WESTCHESTER, N.Y. Gov. Andrew Cuomo signed legislation Thursday requiring all publicly owned sewage treatment plants and sewer systems to notify the general public whenever the facility discharges untreated or partially treated sewage. The governor signed the law as millions of gallons of sewage were being discharged into the Hudson River by a broken sewer main in Tarrytown.
"New Yorkers have a right to know when potentially harmful, untreated sewage is discharged into waterways in their communities," Cuomo said. "These new notification requirements will let the general public know when untreated sewage is released in water bodies, especially swimming beaches and fishing areas. In addition, this new law will also raise awareness of the need for upgrades and maintenance of our state's waste water infrastructure."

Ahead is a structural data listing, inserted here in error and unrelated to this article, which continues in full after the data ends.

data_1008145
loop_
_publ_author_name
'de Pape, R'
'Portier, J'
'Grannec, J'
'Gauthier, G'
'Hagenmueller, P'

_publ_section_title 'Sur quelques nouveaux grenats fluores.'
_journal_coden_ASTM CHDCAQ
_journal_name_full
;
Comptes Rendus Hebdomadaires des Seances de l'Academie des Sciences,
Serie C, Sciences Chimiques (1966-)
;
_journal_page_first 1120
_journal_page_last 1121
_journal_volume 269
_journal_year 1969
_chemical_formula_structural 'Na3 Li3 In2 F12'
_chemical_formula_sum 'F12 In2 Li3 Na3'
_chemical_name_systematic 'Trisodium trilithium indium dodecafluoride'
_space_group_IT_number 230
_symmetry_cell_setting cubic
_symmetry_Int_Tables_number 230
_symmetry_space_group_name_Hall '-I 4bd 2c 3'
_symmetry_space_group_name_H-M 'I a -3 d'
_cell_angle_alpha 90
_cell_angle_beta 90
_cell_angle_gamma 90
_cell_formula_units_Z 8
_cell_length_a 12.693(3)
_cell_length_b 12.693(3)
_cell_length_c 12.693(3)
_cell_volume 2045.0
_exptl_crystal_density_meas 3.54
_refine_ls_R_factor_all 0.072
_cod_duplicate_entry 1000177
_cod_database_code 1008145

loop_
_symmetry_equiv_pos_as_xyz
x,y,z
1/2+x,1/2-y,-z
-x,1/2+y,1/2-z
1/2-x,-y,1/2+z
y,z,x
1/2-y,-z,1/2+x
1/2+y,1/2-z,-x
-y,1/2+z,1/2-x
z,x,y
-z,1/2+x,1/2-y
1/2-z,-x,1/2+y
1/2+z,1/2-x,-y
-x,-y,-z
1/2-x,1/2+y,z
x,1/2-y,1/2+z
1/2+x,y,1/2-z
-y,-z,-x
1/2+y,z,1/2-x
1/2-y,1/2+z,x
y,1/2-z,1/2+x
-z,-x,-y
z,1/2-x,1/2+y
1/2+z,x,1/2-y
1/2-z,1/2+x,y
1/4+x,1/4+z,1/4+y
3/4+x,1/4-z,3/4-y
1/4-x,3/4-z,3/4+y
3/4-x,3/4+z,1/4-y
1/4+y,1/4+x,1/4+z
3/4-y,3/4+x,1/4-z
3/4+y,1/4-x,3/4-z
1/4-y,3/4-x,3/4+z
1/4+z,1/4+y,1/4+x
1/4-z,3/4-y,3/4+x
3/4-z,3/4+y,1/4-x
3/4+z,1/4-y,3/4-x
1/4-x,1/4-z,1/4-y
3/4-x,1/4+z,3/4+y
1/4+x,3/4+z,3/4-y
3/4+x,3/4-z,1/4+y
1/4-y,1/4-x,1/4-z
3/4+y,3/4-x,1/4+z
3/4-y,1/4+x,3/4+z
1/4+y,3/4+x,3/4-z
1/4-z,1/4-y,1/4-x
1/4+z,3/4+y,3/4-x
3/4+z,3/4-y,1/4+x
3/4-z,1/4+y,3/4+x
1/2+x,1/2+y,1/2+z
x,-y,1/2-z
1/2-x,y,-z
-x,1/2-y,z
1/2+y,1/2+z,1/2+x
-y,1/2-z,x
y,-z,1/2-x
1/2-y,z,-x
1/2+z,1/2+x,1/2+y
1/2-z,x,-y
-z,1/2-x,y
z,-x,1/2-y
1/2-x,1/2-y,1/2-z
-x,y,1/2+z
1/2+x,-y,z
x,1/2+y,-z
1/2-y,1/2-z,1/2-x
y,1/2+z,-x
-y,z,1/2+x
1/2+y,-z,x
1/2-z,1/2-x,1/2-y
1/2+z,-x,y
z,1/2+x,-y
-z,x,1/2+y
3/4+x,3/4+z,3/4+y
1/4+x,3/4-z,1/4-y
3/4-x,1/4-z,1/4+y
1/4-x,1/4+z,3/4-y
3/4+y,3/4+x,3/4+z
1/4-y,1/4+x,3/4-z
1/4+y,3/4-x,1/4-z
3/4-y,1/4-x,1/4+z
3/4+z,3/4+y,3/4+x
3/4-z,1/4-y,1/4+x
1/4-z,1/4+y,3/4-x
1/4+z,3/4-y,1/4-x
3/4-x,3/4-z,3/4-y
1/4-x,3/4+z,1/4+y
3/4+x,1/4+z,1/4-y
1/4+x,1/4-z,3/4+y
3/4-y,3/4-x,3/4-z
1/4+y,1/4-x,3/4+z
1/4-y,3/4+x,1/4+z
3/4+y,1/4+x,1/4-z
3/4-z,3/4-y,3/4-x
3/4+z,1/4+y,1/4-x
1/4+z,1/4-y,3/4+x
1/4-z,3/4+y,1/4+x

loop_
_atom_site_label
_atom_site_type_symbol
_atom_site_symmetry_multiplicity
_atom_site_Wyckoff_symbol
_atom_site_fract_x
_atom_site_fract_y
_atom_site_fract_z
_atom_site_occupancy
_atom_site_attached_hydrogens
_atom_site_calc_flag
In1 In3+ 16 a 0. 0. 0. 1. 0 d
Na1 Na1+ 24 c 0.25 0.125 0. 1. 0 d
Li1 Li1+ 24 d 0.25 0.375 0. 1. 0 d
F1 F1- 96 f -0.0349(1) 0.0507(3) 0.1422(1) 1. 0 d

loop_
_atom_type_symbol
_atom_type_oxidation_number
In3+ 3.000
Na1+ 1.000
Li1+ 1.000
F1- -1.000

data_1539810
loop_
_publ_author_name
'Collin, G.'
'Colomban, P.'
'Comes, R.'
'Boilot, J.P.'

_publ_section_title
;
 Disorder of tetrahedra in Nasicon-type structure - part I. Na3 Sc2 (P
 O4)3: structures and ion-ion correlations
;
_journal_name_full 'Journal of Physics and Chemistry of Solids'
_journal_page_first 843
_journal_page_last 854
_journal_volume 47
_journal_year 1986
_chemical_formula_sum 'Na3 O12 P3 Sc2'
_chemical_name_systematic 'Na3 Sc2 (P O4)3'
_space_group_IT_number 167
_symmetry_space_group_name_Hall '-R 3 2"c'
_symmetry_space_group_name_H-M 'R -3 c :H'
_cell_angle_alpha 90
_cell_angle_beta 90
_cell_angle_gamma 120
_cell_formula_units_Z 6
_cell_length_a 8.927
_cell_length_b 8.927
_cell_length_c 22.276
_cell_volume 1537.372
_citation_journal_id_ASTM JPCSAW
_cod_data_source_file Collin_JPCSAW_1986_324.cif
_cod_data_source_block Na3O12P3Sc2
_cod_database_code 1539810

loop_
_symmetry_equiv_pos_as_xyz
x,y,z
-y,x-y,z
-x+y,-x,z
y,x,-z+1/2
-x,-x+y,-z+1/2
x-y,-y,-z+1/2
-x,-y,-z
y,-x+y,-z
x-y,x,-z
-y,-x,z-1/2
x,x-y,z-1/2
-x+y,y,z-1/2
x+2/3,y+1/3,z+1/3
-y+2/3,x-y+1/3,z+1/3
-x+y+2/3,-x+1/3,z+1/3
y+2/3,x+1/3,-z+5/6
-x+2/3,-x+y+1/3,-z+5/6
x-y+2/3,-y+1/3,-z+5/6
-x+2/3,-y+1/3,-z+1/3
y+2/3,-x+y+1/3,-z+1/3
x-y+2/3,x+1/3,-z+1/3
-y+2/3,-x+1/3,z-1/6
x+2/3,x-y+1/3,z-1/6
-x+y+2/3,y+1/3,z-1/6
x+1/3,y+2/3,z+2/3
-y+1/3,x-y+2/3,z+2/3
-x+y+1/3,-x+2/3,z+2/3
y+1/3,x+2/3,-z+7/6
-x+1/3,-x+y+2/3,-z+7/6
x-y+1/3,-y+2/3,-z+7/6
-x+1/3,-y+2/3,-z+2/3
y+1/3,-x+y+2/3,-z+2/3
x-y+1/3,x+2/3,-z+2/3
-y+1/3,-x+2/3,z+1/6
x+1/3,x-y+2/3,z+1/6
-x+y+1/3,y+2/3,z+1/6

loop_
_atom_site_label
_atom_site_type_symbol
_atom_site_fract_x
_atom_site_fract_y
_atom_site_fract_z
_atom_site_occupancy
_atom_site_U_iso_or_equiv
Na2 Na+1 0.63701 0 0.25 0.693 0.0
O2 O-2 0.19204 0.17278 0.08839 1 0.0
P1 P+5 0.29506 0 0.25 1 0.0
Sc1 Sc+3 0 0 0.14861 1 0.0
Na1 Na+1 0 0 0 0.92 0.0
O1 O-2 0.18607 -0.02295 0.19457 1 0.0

The "Sewage Pollution Right to Know" law will take affect May 1, 2013.
Currently, the governor's office said, sewage treatment plants are only required to notify the Department of Environmental Conservation (DEC) and local health departments if instances of untreated or partially treated sewage may affect shellfish harvesting, swimming or recreation areas.
After this bill becomes law the public will receive water quality notifications through the press similar to the ozone, pollen and severe weather warnings we have all come to rely on today. In a state with so many opportunities for water recreation, New Yorkers will appreciate ready access to information about the varying water quality conditions in their communities on any given day, said Tracy Brown, Ossining-based Riverkeepers Water Quality Advocate who worked on the legislation, in a statement.
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